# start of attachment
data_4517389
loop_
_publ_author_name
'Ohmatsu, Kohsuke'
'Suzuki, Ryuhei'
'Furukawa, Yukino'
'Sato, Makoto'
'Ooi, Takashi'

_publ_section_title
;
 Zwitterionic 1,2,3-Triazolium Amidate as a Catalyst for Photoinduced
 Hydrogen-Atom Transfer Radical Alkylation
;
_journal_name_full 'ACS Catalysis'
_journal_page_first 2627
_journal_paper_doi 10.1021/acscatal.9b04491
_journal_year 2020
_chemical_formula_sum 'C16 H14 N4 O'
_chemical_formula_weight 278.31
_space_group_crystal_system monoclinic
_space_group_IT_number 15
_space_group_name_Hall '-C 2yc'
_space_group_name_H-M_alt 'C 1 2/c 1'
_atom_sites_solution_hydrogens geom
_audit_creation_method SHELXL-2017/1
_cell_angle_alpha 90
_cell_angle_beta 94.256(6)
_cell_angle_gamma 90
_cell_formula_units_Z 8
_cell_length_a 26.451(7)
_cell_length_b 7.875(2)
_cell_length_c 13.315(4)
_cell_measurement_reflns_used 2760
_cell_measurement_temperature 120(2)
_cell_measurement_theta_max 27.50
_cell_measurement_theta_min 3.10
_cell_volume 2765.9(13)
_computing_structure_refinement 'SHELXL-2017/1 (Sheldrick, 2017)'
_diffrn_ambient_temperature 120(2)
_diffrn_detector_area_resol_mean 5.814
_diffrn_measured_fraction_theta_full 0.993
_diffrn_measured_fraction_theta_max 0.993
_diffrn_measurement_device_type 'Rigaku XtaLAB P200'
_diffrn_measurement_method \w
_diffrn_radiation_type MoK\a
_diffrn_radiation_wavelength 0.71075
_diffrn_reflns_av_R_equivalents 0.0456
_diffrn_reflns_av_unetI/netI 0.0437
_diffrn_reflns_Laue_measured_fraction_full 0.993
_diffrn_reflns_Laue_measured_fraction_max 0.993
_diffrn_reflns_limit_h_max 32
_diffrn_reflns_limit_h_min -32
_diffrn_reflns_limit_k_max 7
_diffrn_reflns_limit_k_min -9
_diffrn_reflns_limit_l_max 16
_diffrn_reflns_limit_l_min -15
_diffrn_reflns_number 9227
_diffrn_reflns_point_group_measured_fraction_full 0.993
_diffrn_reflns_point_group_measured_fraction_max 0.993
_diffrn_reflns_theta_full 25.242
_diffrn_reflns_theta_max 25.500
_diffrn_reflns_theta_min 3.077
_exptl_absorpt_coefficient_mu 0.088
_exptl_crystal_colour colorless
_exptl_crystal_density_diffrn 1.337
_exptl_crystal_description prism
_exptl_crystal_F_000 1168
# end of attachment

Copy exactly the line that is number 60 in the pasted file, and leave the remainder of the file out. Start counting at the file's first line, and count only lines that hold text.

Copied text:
_diffrn_reflns_theta_full 25.242